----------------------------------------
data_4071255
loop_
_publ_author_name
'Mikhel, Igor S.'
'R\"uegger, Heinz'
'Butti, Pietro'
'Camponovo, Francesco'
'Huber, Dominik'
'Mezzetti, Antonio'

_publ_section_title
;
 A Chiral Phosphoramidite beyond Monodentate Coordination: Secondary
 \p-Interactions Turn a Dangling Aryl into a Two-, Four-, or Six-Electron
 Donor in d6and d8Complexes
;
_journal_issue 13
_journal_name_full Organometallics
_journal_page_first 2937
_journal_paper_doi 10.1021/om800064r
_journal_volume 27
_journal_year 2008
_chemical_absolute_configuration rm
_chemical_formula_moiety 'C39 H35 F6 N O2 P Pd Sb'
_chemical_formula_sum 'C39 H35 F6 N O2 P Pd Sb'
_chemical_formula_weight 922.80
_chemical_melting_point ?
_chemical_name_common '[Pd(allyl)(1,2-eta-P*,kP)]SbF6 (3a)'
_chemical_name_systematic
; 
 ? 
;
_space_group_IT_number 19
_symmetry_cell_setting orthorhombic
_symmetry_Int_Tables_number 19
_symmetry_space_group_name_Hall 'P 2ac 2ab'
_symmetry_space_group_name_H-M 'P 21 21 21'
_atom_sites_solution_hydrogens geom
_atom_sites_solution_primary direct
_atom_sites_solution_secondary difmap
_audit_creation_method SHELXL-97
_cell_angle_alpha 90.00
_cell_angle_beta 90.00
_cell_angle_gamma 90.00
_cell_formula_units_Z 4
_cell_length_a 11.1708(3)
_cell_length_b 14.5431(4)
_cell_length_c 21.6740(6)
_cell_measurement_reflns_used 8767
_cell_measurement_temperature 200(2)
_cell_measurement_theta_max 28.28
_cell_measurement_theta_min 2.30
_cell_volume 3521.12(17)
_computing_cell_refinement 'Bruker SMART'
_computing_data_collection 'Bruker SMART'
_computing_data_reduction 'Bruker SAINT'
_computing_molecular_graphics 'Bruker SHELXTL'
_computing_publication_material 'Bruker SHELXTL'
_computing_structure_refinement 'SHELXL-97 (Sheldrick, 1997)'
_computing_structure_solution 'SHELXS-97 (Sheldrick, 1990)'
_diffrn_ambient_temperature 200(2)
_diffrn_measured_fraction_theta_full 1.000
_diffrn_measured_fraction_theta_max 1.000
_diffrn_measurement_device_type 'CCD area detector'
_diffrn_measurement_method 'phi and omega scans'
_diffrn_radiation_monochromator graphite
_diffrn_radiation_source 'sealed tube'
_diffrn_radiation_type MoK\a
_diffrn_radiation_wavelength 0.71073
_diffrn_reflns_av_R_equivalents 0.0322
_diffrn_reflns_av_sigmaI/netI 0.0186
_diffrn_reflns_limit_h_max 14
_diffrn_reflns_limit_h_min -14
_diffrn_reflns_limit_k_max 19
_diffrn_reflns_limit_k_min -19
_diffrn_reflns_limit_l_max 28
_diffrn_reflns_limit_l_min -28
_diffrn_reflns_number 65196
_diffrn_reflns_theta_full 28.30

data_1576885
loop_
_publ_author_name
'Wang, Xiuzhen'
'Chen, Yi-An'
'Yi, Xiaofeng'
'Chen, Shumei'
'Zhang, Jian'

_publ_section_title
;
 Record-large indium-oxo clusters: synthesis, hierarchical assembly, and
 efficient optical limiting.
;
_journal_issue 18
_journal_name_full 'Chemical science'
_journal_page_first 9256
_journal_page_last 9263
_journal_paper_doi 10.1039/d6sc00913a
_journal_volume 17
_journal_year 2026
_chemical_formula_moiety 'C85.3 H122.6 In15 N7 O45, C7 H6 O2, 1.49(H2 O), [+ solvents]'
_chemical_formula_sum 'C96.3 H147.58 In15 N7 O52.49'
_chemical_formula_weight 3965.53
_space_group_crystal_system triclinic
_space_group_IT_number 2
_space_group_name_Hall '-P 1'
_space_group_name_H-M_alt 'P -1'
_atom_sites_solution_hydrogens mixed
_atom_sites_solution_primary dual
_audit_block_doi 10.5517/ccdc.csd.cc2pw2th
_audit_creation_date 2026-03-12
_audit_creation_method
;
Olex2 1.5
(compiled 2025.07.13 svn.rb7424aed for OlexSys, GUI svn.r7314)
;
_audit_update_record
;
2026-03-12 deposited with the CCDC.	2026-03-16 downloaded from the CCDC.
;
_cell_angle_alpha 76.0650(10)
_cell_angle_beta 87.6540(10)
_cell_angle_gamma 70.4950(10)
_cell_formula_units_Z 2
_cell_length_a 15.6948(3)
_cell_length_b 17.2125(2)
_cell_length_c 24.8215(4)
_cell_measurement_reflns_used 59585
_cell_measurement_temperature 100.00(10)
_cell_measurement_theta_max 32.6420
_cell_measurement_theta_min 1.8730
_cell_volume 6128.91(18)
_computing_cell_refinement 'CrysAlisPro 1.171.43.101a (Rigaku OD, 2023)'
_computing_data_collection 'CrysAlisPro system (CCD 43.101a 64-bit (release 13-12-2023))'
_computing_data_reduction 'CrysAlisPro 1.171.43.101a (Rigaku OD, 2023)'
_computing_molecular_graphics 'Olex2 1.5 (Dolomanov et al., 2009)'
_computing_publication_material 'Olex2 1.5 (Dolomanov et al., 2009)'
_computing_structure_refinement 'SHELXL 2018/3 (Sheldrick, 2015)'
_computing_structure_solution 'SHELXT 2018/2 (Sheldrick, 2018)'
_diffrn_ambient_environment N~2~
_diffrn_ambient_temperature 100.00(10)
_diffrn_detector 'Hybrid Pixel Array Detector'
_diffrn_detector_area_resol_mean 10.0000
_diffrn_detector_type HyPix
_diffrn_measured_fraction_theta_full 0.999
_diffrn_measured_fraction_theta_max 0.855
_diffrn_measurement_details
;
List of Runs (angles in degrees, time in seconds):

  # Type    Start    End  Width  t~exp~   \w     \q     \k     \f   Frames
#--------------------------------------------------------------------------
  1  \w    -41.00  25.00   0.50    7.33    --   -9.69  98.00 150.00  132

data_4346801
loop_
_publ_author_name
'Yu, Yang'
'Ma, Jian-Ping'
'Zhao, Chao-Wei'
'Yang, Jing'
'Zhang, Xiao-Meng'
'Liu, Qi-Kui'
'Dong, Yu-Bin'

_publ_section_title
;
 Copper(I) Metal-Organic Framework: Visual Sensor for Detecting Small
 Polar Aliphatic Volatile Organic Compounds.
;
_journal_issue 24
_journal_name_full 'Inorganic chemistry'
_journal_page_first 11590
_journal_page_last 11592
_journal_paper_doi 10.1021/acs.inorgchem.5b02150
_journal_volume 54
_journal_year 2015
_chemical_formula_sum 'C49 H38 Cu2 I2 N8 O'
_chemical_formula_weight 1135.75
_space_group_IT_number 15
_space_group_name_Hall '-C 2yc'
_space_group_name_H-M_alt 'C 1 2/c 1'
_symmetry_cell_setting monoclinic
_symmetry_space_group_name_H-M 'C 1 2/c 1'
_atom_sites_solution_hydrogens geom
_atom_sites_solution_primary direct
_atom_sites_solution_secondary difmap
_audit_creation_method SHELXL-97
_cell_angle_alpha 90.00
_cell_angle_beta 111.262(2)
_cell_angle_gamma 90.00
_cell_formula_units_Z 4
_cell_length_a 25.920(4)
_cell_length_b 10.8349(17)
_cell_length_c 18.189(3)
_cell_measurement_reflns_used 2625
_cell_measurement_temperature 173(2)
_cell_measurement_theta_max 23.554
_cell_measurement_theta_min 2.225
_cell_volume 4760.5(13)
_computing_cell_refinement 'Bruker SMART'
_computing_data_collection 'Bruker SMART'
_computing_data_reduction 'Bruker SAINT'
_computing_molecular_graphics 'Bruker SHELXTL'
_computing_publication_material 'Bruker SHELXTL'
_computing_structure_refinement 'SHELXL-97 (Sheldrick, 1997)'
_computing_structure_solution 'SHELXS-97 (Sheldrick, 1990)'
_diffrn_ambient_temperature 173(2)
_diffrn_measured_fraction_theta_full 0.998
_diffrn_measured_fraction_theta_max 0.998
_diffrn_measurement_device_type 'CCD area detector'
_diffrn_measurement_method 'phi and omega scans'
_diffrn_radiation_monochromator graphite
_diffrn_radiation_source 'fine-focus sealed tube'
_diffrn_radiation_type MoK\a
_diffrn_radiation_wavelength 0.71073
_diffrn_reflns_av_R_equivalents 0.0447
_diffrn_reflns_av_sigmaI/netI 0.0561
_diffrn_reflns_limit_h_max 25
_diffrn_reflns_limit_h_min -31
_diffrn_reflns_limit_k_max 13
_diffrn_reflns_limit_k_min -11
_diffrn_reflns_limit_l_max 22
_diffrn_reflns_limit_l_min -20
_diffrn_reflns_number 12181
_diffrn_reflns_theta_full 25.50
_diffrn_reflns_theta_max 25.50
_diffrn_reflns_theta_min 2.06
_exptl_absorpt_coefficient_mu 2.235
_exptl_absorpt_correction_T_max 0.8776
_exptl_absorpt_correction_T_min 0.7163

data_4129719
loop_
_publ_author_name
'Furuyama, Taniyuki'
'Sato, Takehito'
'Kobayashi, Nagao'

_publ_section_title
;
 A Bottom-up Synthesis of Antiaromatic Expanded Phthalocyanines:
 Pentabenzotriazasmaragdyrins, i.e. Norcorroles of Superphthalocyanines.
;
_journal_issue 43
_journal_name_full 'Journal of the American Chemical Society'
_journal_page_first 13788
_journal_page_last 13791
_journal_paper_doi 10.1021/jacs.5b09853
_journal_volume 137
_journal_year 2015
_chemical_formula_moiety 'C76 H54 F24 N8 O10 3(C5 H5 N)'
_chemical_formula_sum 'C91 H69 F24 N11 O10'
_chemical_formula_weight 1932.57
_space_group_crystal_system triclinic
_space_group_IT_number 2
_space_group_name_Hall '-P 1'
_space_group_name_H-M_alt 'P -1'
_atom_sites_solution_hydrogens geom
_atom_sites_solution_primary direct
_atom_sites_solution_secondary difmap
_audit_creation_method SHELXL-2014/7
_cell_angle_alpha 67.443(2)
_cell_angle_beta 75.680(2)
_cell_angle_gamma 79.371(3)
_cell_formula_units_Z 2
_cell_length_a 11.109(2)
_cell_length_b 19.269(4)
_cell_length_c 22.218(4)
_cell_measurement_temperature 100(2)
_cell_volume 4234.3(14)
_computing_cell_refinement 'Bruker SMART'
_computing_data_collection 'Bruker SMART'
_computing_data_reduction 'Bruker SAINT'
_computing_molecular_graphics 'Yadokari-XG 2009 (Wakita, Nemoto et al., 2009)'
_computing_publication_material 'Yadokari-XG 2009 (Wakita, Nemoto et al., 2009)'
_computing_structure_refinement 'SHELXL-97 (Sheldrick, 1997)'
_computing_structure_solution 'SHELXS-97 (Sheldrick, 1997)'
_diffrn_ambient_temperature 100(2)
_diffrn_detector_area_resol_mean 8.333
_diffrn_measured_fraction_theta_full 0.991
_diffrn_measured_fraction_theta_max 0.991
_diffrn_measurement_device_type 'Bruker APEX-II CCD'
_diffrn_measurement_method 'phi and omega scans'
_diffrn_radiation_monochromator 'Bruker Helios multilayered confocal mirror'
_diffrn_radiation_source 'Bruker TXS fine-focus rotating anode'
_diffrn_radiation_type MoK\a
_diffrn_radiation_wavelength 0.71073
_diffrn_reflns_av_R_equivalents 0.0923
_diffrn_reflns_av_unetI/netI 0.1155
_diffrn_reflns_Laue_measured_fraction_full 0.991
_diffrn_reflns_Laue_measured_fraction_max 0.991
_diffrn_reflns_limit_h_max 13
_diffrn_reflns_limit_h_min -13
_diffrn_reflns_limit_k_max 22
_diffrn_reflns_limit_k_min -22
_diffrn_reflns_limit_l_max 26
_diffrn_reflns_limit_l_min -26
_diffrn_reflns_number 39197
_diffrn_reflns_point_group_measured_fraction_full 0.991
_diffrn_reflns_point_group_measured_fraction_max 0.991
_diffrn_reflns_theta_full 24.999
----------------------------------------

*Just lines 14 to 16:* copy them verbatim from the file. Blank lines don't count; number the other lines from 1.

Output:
 Donor in d6and d8Complexes
;
_journal_issue 13